Watergate Journalism: The Seeds Of Our Discontent

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We can all agree that American society is divided, and many blame the division on an irrational distrust of our major media. Time magazine recently lamented how public skepticism is growing in spite of the strength of today’s aggressive investigative journalism:

“When the press is derided and distrusted, it’s easier to ignore whatever it is discovering, even at a time when the investigative prowess of our best reporters has been extraordinary.” (Page 27. December 11, 2017)

But if the fabled Watergate investigative reporting by The Washington Post is any marker, this distrust is not irrational. There is a very good argument to be made that today’s agenda-driven journalism — born of the highly effective but deeply flawed Watergate reporting — has caused our societal distemper.

Every schoolchild today is taught that President Richard Nixon resigned his presidency in disgrace because he falsely pointed to the Central Intelligence Agency to restrict the FBI’s Watergate investigation. But what if Nixon was right about CIA involvement — wittingly or otherwise? And what if a major newspaper deliberately concealed irrefutable evidence of CIA sponsorship of the Watergate burglaries?

In fact, there is a strong case that this is exactly what happened in Watergate. Burglary team leader James McCord had falsely retired from the CIA on an earlier occasion to go under cover. The operation’s supervisor, Howard Hunt (immediately identified) was himself recently “retired” from the CIA, working not only for the White House, but also for Mullen and Company, a CIA cover front. Both McCord and Hunt had worked for the CIA’s black-ops, highly secretive Office of Security, which reported directly to CIA director Richard Helms.

Mark Felt, later my client and then associate director of the FBI, received a written CIA memo soon after the arrests confirming Mullen’s CIA cover status. Quite rationally, this savvy 30-year FBI veteran concluded that the burglary was likely a White House operation, a CIA operation or both.

Not to prolong the suspense, the answer was “both.”

Felt’s preliminary hypotheses, relayed to FBI Director Gray and on to Dean, became the inspiration for the scheme to obstruct the investigation.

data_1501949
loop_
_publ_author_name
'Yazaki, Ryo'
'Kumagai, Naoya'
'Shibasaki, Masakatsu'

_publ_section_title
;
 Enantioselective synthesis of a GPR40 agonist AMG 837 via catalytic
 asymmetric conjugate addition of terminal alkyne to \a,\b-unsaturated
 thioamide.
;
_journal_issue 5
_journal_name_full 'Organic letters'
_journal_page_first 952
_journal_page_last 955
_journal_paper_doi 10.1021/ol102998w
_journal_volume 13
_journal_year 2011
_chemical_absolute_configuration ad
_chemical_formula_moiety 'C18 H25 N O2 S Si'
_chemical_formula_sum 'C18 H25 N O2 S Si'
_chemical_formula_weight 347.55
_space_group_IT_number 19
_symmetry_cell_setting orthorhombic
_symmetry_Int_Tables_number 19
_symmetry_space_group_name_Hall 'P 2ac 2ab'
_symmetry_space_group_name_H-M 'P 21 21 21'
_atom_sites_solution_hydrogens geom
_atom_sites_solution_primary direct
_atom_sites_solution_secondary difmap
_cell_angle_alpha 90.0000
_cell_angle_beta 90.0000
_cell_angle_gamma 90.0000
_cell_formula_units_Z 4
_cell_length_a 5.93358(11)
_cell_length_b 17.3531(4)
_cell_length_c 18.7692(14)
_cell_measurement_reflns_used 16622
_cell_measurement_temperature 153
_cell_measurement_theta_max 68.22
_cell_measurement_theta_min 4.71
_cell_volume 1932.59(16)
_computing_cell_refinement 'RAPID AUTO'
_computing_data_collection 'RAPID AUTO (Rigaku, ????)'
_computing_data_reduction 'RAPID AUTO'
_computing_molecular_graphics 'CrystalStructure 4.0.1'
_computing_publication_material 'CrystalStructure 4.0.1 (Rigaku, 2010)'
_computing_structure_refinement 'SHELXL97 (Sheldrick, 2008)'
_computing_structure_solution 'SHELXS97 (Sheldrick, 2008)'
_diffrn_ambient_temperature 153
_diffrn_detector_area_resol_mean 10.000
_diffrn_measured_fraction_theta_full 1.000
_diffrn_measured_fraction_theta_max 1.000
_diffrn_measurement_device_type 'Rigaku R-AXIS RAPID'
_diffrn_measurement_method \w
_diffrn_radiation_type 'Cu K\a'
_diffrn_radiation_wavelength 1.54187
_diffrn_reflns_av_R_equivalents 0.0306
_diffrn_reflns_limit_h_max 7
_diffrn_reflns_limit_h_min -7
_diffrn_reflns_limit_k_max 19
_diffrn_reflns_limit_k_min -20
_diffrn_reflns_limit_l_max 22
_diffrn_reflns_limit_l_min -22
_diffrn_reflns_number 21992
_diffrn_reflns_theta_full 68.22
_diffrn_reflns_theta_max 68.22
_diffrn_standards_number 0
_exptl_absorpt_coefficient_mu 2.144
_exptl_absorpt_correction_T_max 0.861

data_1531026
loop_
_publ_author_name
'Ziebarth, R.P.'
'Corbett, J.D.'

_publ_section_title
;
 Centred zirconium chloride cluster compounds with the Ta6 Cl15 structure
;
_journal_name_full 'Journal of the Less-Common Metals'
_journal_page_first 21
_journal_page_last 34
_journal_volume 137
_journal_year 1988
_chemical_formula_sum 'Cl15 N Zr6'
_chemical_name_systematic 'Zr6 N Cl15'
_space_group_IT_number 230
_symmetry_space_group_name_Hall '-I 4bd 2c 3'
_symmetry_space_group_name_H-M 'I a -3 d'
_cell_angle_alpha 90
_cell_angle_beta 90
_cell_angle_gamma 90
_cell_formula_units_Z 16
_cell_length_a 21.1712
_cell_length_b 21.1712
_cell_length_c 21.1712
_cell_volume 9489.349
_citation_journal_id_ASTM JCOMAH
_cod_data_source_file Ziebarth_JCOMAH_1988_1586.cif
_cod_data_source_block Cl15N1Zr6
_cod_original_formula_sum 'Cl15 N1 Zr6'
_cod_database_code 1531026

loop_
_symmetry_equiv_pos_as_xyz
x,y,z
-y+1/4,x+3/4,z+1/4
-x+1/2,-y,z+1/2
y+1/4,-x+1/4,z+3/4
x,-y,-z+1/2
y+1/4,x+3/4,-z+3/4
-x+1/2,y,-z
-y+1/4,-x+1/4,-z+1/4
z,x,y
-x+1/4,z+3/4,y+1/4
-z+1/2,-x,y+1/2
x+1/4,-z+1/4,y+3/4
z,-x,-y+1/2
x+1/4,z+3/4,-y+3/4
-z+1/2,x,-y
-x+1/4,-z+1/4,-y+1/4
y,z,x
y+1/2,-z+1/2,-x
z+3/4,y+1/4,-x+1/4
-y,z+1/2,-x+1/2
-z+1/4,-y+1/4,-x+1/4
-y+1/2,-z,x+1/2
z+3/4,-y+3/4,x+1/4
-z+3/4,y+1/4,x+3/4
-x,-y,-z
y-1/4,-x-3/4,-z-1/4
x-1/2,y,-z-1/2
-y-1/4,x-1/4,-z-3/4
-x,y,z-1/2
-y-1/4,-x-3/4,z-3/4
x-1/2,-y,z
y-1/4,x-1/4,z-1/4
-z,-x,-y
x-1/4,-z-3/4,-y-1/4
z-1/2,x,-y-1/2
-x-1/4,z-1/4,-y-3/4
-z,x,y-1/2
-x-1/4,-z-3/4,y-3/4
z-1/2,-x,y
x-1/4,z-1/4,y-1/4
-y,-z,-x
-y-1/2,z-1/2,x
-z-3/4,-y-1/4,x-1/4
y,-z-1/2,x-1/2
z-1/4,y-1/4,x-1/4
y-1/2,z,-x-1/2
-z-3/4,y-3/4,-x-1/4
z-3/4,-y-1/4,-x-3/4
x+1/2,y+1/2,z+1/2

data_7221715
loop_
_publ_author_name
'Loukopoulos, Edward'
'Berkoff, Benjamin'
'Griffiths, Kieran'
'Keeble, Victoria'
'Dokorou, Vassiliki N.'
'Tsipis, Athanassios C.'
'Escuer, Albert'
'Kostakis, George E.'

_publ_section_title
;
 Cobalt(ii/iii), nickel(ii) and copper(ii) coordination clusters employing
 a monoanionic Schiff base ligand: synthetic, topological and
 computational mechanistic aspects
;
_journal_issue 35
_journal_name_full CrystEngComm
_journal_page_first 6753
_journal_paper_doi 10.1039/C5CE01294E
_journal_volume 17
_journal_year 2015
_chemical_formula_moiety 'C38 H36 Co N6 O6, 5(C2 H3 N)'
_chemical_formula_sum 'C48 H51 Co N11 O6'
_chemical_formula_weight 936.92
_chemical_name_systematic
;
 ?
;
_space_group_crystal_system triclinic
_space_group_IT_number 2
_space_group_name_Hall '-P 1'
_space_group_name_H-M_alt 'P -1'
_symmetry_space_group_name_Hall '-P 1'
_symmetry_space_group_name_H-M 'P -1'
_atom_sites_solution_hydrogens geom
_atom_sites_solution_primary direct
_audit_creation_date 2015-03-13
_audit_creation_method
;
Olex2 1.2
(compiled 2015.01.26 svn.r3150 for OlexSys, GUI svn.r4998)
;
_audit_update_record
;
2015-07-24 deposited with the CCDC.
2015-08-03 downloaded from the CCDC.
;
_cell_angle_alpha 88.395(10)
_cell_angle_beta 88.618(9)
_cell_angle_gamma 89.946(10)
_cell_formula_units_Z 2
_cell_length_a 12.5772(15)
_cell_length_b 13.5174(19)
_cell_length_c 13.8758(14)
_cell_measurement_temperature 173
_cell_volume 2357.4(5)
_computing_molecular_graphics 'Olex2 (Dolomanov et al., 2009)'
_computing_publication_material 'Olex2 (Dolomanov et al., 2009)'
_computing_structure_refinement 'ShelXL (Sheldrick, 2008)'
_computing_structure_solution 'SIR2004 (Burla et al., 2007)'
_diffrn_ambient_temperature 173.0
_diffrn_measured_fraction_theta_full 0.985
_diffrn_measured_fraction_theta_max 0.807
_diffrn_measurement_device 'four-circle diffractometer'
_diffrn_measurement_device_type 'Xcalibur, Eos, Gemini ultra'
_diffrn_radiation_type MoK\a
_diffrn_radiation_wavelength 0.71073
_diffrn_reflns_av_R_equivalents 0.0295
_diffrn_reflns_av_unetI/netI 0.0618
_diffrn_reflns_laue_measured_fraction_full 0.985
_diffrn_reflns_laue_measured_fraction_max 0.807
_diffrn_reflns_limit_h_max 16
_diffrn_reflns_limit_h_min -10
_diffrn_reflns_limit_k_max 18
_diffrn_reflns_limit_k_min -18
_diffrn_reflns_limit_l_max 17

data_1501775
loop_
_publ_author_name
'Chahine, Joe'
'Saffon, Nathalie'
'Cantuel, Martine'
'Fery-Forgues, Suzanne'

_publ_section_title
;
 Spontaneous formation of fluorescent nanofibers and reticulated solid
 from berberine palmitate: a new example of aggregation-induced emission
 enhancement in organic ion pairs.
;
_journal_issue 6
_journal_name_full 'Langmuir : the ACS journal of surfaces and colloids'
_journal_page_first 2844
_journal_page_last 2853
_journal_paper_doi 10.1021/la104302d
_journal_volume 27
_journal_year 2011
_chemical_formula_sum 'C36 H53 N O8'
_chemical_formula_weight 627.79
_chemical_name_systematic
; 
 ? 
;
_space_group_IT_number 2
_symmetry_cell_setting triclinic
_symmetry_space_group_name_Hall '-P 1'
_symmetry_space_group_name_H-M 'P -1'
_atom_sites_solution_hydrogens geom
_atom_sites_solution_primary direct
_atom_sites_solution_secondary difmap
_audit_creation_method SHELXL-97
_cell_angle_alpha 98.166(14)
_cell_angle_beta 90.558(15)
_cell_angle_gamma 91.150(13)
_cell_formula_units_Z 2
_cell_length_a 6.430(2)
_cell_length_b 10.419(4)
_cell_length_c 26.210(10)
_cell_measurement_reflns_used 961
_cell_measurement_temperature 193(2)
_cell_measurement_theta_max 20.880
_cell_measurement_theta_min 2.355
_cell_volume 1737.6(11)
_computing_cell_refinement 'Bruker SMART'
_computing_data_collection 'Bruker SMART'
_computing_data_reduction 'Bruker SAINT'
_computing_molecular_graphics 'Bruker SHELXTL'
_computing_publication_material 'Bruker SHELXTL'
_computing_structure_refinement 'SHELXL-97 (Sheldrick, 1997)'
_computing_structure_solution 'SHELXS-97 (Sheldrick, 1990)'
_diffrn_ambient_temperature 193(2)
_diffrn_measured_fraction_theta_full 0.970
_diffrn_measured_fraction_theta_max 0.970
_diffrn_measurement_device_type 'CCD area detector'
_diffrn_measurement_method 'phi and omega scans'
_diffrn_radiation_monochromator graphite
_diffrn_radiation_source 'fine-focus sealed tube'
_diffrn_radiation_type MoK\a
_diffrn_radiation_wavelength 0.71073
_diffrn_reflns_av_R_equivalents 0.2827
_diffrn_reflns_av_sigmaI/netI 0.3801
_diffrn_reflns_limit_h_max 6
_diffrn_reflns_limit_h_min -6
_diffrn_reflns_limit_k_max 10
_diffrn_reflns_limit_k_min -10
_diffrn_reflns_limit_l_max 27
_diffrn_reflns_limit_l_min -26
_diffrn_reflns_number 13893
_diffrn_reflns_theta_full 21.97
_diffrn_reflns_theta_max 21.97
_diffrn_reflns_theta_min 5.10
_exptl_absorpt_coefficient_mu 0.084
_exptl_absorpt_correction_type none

The Post went out of its way to depict Mullen’s involvement with the CIA as having been limited to some work for Radio Free Cuba “in the 1960s.” Can we be sure, though, that Woodward and the Post knew of Mullen’s current cover status, and that therefore Hunt may have been acting under cover? Well, yes, because there is a CIA memo which details the deal between Woodward and Robert Bennett, president of Mullen, to keep Mullen’s status out of the Post:

Woodward is suitably grateful for the fine stories and by-lines which he gets [from Bennett] and protects Bennett (and the Mullen Company). (Eisenstadt, Eric. “Memorandum for the Deputy Director for Plans.” Central Intelligence Agency. March 1, 1973)

The Post cared little about the thin gruel that Bennett might give, but did care about nailing Nixon and protecting its ally, the Democratic National Committee.

There is much more. The CIA always intended that if its shenanigans were ever discovered in the future, it could claim it had “national security” authorization from the White House, through its lower-level agents, legitimizing otherwise illegal operations. McCord likely thought, as he was being jailed, that the CIA would admit its involvement, but claim the “national security” defense.

The burglars made no calls from the jail the night of the arrest. As McCord was being marched to his arraignment on June 17, he had every reason to claim this as a legal CIA operation, and not an illegal burglary. So when he ran into an old professional friend at the jail, D. C. Intelligence Officer Garey Bittenbender, he freely admitted to him that this was a CIA operation. Bittenbender quickly told the FBI.

Maybe we can imagine that our intrepid reporters learned nothing about the Bittenbender statement either through Deep Throat or from the cadre of local lower-level FBI agents and defense lawyers they had cultivated. But it is not possible to believe that they did not know of James McCord’s public testimony about Bittenbender’s statement on May 24 and 25, 1973 before the Ervin Committee. Bittenbender must have been confused, McCord testified, because he had known McCord over the years in his capacity as a CIA agent.

However, to argue that a highly curious, veteran intelligence officer would misunderstand McCord’s statement is to strain credulity. Regardless, the Post never reported Bittenbender’s statement.